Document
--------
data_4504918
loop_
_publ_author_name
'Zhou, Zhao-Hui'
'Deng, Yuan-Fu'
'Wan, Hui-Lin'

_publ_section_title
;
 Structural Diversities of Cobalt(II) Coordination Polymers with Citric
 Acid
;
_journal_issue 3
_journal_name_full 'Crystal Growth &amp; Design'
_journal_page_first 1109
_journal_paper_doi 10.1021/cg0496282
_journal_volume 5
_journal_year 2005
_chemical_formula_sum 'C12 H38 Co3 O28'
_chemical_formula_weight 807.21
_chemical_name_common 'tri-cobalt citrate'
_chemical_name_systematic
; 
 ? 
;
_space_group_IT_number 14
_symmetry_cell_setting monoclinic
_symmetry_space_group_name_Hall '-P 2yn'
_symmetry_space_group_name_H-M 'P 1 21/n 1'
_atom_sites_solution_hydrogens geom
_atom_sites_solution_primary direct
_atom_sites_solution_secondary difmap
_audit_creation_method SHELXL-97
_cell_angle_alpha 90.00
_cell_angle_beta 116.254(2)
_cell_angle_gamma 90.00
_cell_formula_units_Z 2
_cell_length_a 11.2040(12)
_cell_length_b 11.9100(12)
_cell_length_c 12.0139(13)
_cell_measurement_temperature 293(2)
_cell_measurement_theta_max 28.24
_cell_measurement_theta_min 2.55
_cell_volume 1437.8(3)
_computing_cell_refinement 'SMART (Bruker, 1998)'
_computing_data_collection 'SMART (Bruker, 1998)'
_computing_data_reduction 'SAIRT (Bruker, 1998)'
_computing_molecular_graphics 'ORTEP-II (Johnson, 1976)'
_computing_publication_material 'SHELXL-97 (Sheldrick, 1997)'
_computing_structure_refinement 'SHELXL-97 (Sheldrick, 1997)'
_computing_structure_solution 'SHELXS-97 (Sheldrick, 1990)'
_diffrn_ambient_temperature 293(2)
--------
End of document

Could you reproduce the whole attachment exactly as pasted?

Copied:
data_4504918
loop_
_publ_author_name
'Zhou, Zhao-Hui'
'Deng, Yuan-Fu'
'Wan, Hui-Lin'

_publ_section_title
;
 Structural Diversities of Cobalt(II) Coordination Polymers with Citric
 Acid
;
_journal_issue 3
_journal_name_full 'Crystal Growth &amp; Design'
_journal_page_first 1109
_journal_paper_doi 10.1021/cg0496282
_journal_volume 5
_journal_year 2005
_chemical_formula_sum 'C12 H38 Co3 O28'
_chemical_formula_weight 807.21
_chemical_name_common 'tri-cobalt citrate'
_chemical_name_systematic
; 
 ? 
;
_space_group_IT_number 14
_symmetry_cell_setting monoclinic
_symmetry_space_group_name_Hall '-P 2yn'
_symmetry_space_group_name_H-M 'P 1 21/n 1'
_atom_sites_solution_hydrogens geom
_atom_sites_solution_primary direct
_atom_sites_solution_secondary difmap
_audit_creation_method SHELXL-97
_cell_angle_alpha 90.00
_cell_angle_beta 116.254(2)
_cell_angle_gamma 90.00
_cell_formula_units_Z 2
_cell_length_a 11.2040(12)
_cell_length_b 11.9100(12)
_cell_length_c 12.0139(13)
_cell_measurement_temperature 293(2)
_cell_measurement_theta_max 28.24
_cell_measurement_theta_min 2.55
_cell_volume 1437.8(3)
_computing_cell_refinement 'SMART (Bruker, 1998)'
_computing_data_collection 'SMART (Bruker, 1998)'
_computing_data_reduction 'SAIRT (Bruker, 1998)'
_computing_molecular_graphics 'ORTEP-II (Johnson, 1976)'
_computing_publication_material 'SHELXL-97 (Sheldrick, 1997)'
_computing_structure_refinement 'SHELXL-97 (Sheldrick, 1997)'
_computing_structure_solution 'SHELXS-97 (Sheldrick, 1990)'
_diffrn_ambient_temperature 293(2)